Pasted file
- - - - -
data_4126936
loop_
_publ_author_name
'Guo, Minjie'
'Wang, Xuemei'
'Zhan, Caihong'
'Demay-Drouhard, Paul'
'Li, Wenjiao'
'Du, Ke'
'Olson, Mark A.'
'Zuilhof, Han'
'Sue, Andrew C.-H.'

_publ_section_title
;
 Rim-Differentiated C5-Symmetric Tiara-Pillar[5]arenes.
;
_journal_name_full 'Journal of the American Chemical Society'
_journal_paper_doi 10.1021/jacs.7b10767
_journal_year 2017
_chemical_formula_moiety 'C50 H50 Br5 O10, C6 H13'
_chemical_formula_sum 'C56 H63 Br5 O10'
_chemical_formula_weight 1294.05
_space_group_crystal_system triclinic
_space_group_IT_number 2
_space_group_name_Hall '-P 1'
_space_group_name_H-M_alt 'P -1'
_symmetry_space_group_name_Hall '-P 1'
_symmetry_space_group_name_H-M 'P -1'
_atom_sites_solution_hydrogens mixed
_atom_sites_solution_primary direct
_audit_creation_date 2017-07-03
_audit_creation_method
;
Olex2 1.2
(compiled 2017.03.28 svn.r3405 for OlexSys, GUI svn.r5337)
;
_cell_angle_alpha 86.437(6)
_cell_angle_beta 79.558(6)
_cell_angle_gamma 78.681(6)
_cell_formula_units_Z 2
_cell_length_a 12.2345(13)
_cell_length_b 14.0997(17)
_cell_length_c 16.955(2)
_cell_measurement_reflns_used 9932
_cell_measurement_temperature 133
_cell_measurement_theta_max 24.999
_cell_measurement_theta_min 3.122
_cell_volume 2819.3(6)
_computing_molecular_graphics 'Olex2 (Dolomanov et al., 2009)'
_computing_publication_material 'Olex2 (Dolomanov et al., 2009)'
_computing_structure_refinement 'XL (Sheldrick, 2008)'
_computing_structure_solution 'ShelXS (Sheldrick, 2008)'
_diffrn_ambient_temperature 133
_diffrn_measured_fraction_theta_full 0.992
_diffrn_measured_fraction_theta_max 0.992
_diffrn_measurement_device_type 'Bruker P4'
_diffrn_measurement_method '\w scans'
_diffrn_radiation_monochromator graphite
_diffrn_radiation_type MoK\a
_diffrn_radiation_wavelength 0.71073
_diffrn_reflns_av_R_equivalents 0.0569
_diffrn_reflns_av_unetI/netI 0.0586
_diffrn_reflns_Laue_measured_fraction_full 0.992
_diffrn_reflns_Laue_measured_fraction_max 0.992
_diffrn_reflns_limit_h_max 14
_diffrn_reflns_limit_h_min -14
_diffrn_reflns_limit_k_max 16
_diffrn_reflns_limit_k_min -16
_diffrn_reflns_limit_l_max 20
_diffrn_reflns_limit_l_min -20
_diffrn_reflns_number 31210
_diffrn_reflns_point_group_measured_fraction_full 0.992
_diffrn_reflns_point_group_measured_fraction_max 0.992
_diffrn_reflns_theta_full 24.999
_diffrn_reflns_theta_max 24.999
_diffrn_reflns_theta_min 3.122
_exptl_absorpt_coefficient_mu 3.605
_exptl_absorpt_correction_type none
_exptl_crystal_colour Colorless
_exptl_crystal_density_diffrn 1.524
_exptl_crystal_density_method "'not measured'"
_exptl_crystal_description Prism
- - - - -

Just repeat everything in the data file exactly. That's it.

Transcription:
data_4126936
loop_
_publ_author_name
'Guo, Minjie'
'Wang, Xuemei'
'Zhan, Caihong'
'Demay-Drouhard, Paul'
'Li, Wenjiao'
'Du, Ke'
'Olson, Mark A.'
'Zuilhof, Han'
'Sue, Andrew C.-H.'

_publ_section_title
;
 Rim-Differentiated C5-Symmetric Tiara-Pillar[5]arenes.
;
_journal_name_full 'Journal of the American Chemical Society'
_journal_paper_doi 10.1021/jacs.7b10767
_journal_year 2017
_chemical_formula_moiety 'C50 H50 Br5 O10, C6 H13'
_chemical_formula_sum 'C56 H63 Br5 O10'
_chemical_formula_weight 1294.05
_space_group_crystal_system triclinic
_space_group_IT_number 2
_space_group_name_Hall '-P 1'
_space_group_name_H-M_alt 'P -1'
_symmetry_space_group_name_Hall '-P 1'
_symmetry_space_group_name_H-M 'P -1'
_atom_sites_solution_hydrogens mixed
_atom_sites_solution_primary direct
_audit_creation_date 2017-07-03
_audit_creation_method
;
Olex2 1.2
(compiled 2017.03.28 svn.r3405 for OlexSys, GUI svn.r5337)
;
_cell_angle_alpha 86.437(6)
_cell_angle_beta 79.558(6)
_cell_angle_gamma 78.681(6)
_cell_formula_units_Z 2
_cell_length_a 12.2345(13)
_cell_length_b 14.0997(17)
_cell_length_c 16.955(2)
_cell_measurement_reflns_used 9932
_cell_measurement_temperature 133
_cell_measurement_theta_max 24.999
_cell_measurement_theta_min 3.122
_cell_volume 2819.3(6)
_computing_molecular_graphics 'Olex2 (Dolomanov et al., 2009)'
_computing_publication_material 'Olex2 (Dolomanov et al., 2009)'
_computing_structure_refinement 'XL (Sheldrick, 2008)'
_computing_structure_solution 'ShelXS (Sheldrick, 2008)'
_diffrn_ambient_temperature 133
_diffrn_measured_fraction_theta_full 0.992
_diffrn_measured_fraction_theta_max 0.992
_diffrn_measurement_device_type 'Bruker P4'
_diffrn_measurement_method '\w scans'
_diffrn_radiation_monochromator graphite
_diffrn_radiation_type MoK\a
_diffrn_radiation_wavelength 0.71073
_diffrn_reflns_av_R_equivalents 0.0569
_diffrn_reflns_av_unetI/netI 0.0586
_diffrn_reflns_Laue_measured_fraction_full 0.992
_diffrn_reflns_Laue_measured_fraction_max 0.992
_diffrn_reflns_limit_h_max 14
_diffrn_reflns_limit_h_min -14
_diffrn_reflns_limit_k_max 16
_diffrn_reflns_limit_k_min -16
_diffrn_reflns_limit_l_max 20
_diffrn_reflns_limit_l_min -20
_diffrn_reflns_number 31210
_diffrn_reflns_point_group_measured_fraction_full 0.992
_diffrn_reflns_point_group_measured_fraction_max 0.992
_diffrn_reflns_theta_full 24.999
_diffrn_reflns_theta_max 24.999
_diffrn_reflns_theta_min 3.122
_exptl_absorpt_coefficient_mu 3.605
_exptl_absorpt_correction_type none
_exptl_crystal_colour Colorless
_exptl_crystal_density_diffrn 1.524
_exptl_crystal_density_method "'not measured'"
_exptl_crystal_description Prism